BILL FIELDS: Kanzi, this is Jon. Nyota, are you ready for the visitors to come?

HAMILTON: That last voice was Bill Fields, a researcher who's joined us in the double wide. When everyone finally gets off the phone, Fields tells us another story about Kanzi using language in creative ways. It involves a Swedish scientist named Pare Segridall(ph).

Fields say that one day Kanzi overheard that Pare was bringing bread. Kanzi's keyboard had no symbol for Pare the scientist, so he found Sue's sister, Liz, and began pointing to the symbols for bread and pear the fruit.

FIELDS: Liz got it immediately. She says, what do you mean, Kanzi? Are you talking about Pare or pears to eat? And he pointed over to Pare.

HAMILTON: Fields says Kanzi's upbringing has given him a powerful desire to communicate with the humans in his world.

FIELDS: He wants to share. He wants to do things with people. He wants people to know how smart he is. He wants people to know what he can do. And occasionally, he'd like to be able to tell people to do things for him that he can't do for himself, like go down to the Dairy Queen and get him an ice cream with chocolate on it.

HAMILTON: Which they did, until Kanzi went on a diet. Fields says Kanzi also has developed a skill closely associated with human language. It's called theory of mind, and a growing number of researchers believe it is at least as important as grammar.

Theory of mind means recognizing that other people have their own beliefs and desires. It also allows someone to imagine the world from another person's point of view.

Scientists disagree about whether apes have this ability. But Bill Fields has no doubt. He holds up his hand.

FIELDS: I'm missing this finger. It's just an artifact of working with great apes. So one time when Kanzi was grooming my hand, when he got to where the missing finger is, he pretended like it was there. And then he said at the keyboard, he uttered hurt, as though does it still hurt? I said, oh no, it doesn't hurt. And he kind of patted my hand like that. He was concerned it might still hurt.

HAMILTON: One word: hurt. But Fields says it reveals something about the very nature of language. The power and meaning of words comes from the social context that produced them.

At the Great Ape Trust, the bonobos are constantly finding new ways to strengthen their ties with humans, like talking on the phone or watching videos of their human friends visiting places bonobos aren't allowed to go. Sue says that helps Kanzi and Panbanisha cope with their odd status as creatures who socialize with humans, but are not human themselves.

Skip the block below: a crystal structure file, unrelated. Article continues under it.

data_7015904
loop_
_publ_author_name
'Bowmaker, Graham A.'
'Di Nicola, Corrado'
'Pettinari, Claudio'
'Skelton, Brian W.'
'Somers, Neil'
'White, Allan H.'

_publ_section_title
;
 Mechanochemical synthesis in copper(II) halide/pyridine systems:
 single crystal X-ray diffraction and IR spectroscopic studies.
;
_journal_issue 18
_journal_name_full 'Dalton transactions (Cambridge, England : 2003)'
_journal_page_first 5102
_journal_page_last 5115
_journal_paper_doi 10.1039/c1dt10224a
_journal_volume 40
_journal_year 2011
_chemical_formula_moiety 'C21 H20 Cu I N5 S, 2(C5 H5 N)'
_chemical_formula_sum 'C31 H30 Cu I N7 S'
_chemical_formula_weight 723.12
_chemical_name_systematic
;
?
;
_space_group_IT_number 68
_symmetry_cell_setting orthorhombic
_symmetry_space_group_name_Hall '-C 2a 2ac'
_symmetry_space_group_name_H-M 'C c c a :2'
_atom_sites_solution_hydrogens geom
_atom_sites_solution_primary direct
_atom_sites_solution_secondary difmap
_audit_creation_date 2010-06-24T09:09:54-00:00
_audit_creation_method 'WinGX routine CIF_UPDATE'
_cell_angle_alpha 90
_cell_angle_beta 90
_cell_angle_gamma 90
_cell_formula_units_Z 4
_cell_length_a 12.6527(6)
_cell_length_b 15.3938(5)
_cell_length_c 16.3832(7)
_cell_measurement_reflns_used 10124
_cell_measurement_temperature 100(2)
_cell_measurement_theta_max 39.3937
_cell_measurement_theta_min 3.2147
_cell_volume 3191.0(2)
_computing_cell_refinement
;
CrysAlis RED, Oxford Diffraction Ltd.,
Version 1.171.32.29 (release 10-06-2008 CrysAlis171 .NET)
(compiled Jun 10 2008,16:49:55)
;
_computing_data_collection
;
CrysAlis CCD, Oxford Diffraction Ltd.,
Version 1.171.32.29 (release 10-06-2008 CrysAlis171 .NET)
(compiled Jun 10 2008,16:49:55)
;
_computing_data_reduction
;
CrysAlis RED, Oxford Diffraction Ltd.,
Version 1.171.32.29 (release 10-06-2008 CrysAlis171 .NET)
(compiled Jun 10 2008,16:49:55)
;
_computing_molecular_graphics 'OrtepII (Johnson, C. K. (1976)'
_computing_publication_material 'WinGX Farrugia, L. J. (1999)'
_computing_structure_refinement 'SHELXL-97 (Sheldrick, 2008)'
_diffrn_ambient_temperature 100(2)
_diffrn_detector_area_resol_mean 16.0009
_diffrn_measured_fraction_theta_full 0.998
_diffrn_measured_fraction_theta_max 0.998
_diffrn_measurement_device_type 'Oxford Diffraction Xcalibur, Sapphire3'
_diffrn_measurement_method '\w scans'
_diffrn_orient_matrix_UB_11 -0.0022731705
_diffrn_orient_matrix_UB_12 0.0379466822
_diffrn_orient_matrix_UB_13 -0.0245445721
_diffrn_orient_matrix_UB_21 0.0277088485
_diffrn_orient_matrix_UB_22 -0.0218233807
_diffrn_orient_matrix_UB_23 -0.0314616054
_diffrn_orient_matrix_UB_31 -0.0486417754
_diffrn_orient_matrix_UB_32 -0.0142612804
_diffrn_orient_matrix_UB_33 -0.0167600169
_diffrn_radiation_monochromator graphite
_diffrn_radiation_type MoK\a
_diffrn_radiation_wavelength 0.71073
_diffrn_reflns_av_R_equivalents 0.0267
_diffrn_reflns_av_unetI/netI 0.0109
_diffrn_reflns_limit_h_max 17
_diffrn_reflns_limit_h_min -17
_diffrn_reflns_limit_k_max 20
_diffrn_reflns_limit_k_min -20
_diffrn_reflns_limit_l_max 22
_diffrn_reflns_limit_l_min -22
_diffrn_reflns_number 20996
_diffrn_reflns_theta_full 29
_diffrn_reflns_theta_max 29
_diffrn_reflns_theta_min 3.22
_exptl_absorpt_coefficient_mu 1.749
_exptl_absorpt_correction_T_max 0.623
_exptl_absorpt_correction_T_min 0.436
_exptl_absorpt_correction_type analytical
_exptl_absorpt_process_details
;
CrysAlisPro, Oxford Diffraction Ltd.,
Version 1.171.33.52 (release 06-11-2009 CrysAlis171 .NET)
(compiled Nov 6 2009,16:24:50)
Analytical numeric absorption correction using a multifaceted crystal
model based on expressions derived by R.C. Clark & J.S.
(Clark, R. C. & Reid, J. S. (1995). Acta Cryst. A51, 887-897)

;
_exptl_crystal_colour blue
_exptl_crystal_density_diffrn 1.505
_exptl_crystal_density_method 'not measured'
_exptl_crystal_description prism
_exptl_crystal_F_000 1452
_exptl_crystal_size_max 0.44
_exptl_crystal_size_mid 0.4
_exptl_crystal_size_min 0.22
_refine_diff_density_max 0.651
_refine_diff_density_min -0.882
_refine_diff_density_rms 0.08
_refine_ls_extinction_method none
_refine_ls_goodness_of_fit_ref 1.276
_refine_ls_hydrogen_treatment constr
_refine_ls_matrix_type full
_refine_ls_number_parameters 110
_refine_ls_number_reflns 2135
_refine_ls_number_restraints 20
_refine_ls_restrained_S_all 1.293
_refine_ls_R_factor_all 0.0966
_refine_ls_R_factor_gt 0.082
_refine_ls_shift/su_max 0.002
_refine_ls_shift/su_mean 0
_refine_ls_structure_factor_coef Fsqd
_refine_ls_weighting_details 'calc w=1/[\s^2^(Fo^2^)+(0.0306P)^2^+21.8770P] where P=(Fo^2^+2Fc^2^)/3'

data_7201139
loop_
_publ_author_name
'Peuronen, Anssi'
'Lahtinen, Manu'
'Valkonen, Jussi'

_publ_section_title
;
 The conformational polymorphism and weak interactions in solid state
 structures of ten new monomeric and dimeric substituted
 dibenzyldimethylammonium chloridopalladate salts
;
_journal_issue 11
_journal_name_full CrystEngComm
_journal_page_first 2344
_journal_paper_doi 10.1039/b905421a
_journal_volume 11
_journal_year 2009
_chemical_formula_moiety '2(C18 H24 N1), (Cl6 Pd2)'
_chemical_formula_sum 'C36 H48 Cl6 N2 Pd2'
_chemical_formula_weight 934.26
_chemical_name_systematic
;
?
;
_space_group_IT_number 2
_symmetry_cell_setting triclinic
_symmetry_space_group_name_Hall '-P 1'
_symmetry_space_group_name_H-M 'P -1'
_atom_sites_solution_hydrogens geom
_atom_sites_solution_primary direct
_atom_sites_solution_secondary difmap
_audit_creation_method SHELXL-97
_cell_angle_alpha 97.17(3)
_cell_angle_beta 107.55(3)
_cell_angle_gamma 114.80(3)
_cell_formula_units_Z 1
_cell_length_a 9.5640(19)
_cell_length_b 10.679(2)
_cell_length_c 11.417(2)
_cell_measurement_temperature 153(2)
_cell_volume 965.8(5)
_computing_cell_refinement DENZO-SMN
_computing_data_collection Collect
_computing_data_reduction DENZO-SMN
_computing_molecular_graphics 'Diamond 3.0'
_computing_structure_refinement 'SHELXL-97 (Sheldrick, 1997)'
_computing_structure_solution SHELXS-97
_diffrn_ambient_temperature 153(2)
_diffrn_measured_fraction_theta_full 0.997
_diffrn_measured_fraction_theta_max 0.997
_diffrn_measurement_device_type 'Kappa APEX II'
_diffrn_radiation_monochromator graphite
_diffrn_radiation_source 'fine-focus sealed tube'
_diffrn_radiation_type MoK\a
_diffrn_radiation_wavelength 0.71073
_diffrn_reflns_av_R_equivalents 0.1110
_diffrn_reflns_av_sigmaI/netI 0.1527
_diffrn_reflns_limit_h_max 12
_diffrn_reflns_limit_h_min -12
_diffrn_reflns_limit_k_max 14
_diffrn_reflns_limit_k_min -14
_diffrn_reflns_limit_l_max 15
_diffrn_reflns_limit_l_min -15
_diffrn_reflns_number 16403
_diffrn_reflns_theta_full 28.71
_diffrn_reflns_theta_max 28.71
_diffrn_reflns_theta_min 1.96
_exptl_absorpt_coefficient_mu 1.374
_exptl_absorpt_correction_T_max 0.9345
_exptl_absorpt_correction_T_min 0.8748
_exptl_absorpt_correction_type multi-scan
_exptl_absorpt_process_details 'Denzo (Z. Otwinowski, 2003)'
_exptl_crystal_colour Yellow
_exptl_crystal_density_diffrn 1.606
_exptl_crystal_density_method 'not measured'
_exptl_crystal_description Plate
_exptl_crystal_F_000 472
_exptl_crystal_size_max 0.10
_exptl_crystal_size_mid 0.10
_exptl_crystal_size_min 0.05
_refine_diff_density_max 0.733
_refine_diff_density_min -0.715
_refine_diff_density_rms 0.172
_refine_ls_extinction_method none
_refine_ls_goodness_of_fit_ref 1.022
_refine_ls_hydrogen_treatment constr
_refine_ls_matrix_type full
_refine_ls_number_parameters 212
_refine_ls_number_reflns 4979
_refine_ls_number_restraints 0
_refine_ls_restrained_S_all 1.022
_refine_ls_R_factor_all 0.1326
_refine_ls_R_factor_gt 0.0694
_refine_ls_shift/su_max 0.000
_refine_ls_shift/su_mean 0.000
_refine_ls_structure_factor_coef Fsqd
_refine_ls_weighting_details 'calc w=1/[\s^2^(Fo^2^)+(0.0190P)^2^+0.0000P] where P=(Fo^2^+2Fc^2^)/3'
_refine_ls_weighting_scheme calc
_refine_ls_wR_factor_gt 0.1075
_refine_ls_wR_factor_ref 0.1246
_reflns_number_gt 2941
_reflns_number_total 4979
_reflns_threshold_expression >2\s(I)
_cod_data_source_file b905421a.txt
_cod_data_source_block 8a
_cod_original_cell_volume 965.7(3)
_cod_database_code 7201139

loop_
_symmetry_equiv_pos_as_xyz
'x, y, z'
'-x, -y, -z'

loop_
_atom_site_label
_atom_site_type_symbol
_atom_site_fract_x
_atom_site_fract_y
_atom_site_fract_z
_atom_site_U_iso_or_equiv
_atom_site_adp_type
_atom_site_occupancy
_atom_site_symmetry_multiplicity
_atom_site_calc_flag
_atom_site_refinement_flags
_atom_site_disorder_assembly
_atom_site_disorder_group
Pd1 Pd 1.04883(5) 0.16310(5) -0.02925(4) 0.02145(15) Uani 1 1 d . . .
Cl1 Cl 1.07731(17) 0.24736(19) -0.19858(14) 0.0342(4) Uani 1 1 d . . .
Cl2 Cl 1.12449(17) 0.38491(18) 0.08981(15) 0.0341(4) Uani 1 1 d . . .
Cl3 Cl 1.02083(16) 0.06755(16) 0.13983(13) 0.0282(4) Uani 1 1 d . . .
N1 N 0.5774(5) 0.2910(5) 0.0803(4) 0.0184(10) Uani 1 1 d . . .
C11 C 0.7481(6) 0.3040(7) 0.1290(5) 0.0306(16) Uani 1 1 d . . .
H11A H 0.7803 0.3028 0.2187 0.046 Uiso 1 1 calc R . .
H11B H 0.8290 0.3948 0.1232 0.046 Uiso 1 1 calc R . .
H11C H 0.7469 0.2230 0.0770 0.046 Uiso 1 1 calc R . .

SAVAGE: They are aware of that, and sometimes it's a sadness. Because they do realize that they can't go everywhere we can go, and they can't do everything that we can do.

HAMILTON: They can't go back to the wild, either. Bonobos in the Congo have been all but wiped out by hunters. And Kanzi and Panbanisha have become too human to live on their own in the wild. The apes are straddling two worlds, and they seem to know it.

Dr. Sue says both Kanzi and Panbanisha like to watch movies that blur the boundaries between humans and apes.

SAVAGE: Kanzi's favorite movies he was very young were Iceman and Planet of the Apes. I guess his favorite movie of all time is Quest for Fire.

HAMILTON: A movie about prehistoric tribesmen.

Dr. Sue says Kanzi and Panbanisha know that we've come to tell their story on the radio. She says that's one reason they were so excited to meet us. At the end of the afternoon, Kanzi asks that we all meet in the kitchen to eat grapes. Dr. Sue says okay, even though she knows we have to catch a plane.

She and Kanzi head for the kitchen. We step into a hallway.

SAVAGE: I've lost the visitor.

HAMILTON: Bill comes out to meet us.

FIELDS: Okay. You can come this way. I have Kanzi out of there.

HAMILTON: We leave without ceremony.

FIELDS: Can you bring your car around just by the door down here?

HAMILTON: Oh, you bet.

Bill says it's better that way. Kanzi hates to say goodbye.

Jon Hamilton, NPR News.

SIMON: Bill Fields also works with a bonobo named Nyota. And he says that taking Nyota out for ice cream and french fries has helped Nyota's language skills.

You can read that story, you can see a multimedia interactive exploring how language works at npr.org, our website.

In the second part of this series, Jon Hamilton discovers what people with autism are telling researchers about language. That's tomorrow morning on Weekend Edition Sunday. I think Nyota will be listening.